Many years ago, when I first read Dave Marsh's essay on the Band in which he argued that Levon's was the group's true voice, it was a shock. Robbie Robertson had been promoted by everyone (especially Robbie) as the true auteur of the group for so long that I just accepted it as fact without really thinking about it. But the more I considered Marsh's position, the more I agreed with him. As with you, almost all my favorite Band songs are those sung by Levon. Not only that, if you believe Levon's autobiography, the songs themselves - at least in the early years - were really collaborative efforts by the entire group, rather than being solely the work of Robertson. When their manager, Albert Grossman finagled the writing credits so that Robertson would receive sole credit, the rest of the band stopped pitching in on the songwriting after the second album. I tend to believe this, since it explains the precipitous drop in song quality that occurred at exactly that moment in the group's career. The final proof, for me, that it was Levon's group came with the release of "Jericho," their first post-Robbie album. I find this album to be superior to all other band albums save "The Band" and "The Basement Tapes," each of which are better, and "Music From Big Pink," which is roughly equal. I'd put Levon's rendition of Springsteen's "Atlantic City" off the "Jericho" album at the top of the group's work, alongside "The Night They Drove Old Dixie Down," "The Weight," and "Ain't No More Cane." "Blind Willie McTell" is awfully good, too. I guess a shorter, simpler way to put this is: for me, the Band was always Levon and the Hawks. (The latter was a cooler name, anyway, come to think of it.)

Holly A Hughes said...

Well, of course I OD'd on awesome!

Wwolfe, I love your analysis. It's telling that Robbie comes off as such a poseur in The Last Waltz, even though he had been Scorsese's Hollywood drug buddy, from what I've read. I guess the Band had to make a big deal about their break-up to get rid of Robbie.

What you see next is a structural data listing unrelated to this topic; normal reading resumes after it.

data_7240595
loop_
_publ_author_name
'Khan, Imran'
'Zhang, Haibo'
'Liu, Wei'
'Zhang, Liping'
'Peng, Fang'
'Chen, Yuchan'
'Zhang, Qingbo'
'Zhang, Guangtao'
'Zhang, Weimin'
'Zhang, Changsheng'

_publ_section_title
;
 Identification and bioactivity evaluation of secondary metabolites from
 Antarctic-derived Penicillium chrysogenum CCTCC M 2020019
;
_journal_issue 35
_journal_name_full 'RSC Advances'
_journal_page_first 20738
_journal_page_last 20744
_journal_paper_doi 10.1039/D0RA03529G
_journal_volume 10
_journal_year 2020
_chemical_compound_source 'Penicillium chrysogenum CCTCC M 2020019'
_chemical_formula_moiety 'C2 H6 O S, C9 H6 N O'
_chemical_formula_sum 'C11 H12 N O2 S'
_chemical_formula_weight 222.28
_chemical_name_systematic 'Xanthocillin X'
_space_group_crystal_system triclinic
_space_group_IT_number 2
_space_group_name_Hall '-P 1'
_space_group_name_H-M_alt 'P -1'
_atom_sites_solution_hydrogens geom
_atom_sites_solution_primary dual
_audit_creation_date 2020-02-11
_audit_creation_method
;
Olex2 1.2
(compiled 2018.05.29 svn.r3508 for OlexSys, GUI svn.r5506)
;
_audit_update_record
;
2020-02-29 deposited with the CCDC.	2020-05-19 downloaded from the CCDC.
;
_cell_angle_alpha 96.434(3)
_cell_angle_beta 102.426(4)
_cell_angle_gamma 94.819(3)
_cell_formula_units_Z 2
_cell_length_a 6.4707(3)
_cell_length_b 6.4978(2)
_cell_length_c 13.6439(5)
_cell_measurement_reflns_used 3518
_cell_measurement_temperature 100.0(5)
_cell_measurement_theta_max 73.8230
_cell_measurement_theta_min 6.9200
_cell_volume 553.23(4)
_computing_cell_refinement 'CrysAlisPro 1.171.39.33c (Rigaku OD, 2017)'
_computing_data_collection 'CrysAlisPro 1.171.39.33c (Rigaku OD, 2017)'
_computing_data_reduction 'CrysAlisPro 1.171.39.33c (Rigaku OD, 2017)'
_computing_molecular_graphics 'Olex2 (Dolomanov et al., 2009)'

During the taping, Elvis asked Allen Toussaint when was the last time he'd played the Apollo, and AT said "1957." When Levon came out EC asked him the same question, and Levon replied, "1959" -- when he was there with Ronnie and the Hawks. That's 50 years ago! Incredible.

Mark said...

wwolfe, I haven't heard that before about the songwriting, that would certainly explain why the quality of their songs definitely took a nosedive around the same time. (And it explains why suddenly Robbie had to write all the songs.)

This is such a great song, I heard Joan Baez's version on the radio today, and it got me thinking, is it Robert E. Lee's funeral procession, or him marching home in defeat? I'm glad to know I'm not the only one who thinks it might be his funeral procession. What a great song, and a Canadian wrote it! Levon's vocal does sell the song. (I like Rick Danko's voice too, he's tough to distinguish from Richard Manuel, though.)

Anonymous said...

However good Levon was singing the songs - Robbie was the lyricist and wrote almost ALL their music.

Holly A Hughes said...

With the Band, I don't think it's the quality of the songs themselves so much as the amazing musicianship -- an incredible rhythm section, and all those extra instruments, creating such a dense texture of music. I'm trying to think of any Band covers I know that come up to the quality of the originals, and I'm drawing a blank...

Anonymous said...

Love Levi and I believe he lives in Woodstock now.

But the late Rick Danko was no small part of this mob either, although he always seems to get lost in the Robertson/Helm conversations. He is underrated and steals the brass ring in poignancy even over the honey throated Staples as he sings just a few lines in "The Weight," in Scorses' film when he begs another drifter to take care of an old friend, a dog (as he apparently no longer has the means to do so) and "feed him whenever he can."
Achingly beautiful.